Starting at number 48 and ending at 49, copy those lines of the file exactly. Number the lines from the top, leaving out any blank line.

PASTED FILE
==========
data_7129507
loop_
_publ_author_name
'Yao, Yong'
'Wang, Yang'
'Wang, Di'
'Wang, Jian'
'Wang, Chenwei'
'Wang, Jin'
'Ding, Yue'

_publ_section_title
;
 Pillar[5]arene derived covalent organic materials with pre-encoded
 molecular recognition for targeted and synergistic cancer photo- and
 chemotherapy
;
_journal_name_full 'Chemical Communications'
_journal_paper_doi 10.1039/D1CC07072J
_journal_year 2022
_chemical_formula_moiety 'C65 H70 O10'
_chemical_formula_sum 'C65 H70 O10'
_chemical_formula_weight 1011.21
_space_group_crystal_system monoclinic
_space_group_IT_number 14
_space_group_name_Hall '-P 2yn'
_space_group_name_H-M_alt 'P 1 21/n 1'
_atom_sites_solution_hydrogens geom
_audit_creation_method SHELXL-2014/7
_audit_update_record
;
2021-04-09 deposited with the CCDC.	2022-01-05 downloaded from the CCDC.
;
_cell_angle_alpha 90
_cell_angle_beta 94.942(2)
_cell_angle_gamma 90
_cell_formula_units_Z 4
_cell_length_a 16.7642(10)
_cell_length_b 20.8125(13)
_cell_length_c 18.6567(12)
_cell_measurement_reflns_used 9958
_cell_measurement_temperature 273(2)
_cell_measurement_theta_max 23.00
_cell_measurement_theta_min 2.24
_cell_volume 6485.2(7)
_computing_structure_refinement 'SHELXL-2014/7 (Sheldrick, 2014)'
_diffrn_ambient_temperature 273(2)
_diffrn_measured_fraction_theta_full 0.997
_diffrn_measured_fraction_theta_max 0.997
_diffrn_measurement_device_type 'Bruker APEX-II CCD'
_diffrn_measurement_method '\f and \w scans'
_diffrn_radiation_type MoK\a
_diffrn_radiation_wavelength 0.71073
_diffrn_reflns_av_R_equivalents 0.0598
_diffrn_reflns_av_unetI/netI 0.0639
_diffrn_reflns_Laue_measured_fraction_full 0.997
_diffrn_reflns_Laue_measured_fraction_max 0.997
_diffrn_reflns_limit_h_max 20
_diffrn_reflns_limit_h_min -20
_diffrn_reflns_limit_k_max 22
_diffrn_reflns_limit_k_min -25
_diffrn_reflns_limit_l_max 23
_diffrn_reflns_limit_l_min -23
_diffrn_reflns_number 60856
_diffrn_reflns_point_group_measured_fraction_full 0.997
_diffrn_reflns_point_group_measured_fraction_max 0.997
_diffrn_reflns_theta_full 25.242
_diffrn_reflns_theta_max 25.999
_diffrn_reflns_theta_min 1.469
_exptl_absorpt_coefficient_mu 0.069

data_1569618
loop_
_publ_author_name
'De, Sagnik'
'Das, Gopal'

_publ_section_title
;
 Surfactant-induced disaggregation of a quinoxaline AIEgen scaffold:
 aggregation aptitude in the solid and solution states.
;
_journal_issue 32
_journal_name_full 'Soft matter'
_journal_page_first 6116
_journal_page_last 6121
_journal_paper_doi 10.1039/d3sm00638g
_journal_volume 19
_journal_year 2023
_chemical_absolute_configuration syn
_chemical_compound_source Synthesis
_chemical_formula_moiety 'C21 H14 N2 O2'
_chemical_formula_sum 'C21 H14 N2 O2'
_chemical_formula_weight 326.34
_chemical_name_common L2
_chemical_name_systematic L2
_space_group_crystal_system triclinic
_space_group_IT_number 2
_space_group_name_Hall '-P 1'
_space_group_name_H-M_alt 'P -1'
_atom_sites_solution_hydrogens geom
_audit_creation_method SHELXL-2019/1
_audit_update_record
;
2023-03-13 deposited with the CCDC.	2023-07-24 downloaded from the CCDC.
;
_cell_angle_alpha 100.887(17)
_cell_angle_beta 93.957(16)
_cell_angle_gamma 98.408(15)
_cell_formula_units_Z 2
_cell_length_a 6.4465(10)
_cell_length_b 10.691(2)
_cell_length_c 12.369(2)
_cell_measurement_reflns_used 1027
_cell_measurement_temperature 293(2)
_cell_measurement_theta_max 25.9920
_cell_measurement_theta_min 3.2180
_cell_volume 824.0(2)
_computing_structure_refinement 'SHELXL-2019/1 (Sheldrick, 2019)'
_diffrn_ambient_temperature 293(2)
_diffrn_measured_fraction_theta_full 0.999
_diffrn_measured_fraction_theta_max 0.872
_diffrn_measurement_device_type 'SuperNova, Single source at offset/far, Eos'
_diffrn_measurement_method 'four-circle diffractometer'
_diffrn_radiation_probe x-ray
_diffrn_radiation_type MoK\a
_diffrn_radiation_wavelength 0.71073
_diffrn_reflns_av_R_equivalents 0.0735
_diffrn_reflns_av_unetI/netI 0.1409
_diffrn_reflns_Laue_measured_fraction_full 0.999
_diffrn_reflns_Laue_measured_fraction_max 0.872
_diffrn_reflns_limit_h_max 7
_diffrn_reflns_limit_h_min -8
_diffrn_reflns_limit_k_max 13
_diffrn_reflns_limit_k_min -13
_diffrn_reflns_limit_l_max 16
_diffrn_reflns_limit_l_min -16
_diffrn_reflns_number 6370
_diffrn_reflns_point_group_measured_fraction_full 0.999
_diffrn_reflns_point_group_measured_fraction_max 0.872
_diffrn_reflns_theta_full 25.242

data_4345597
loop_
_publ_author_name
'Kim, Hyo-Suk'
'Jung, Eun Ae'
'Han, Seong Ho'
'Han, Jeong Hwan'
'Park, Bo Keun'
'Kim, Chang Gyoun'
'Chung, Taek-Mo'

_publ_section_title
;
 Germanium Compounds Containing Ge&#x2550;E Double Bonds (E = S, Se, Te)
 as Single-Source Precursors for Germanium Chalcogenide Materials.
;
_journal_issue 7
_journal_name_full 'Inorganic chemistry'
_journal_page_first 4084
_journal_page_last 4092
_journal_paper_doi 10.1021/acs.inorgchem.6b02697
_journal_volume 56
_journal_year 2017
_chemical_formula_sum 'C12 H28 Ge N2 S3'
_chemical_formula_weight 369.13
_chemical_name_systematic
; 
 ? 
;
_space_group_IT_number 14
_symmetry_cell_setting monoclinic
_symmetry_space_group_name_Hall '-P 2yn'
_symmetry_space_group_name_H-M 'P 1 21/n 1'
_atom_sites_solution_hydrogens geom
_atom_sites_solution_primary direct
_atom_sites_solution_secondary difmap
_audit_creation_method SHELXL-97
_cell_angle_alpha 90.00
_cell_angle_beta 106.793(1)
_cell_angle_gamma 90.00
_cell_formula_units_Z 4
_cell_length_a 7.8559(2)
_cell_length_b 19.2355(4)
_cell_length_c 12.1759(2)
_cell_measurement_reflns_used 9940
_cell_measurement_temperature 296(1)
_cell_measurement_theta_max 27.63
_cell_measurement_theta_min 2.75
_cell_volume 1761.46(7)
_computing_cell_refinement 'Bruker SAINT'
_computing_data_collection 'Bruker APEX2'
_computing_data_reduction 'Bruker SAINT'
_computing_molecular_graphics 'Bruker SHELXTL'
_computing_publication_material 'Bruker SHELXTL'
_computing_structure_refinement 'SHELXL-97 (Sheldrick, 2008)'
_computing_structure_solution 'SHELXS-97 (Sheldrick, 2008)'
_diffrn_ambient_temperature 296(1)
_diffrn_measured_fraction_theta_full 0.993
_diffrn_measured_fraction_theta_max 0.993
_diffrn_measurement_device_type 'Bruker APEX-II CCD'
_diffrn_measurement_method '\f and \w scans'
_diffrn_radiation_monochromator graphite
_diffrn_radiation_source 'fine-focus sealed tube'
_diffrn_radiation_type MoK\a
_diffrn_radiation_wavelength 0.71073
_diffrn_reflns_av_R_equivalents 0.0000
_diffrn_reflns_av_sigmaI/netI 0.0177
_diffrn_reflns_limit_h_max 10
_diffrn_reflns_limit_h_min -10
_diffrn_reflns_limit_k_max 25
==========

_diffrn_measured_fraction_theta_max 0.997
_diffrn_measurement_device_type 'Bruker APEX-II CCD'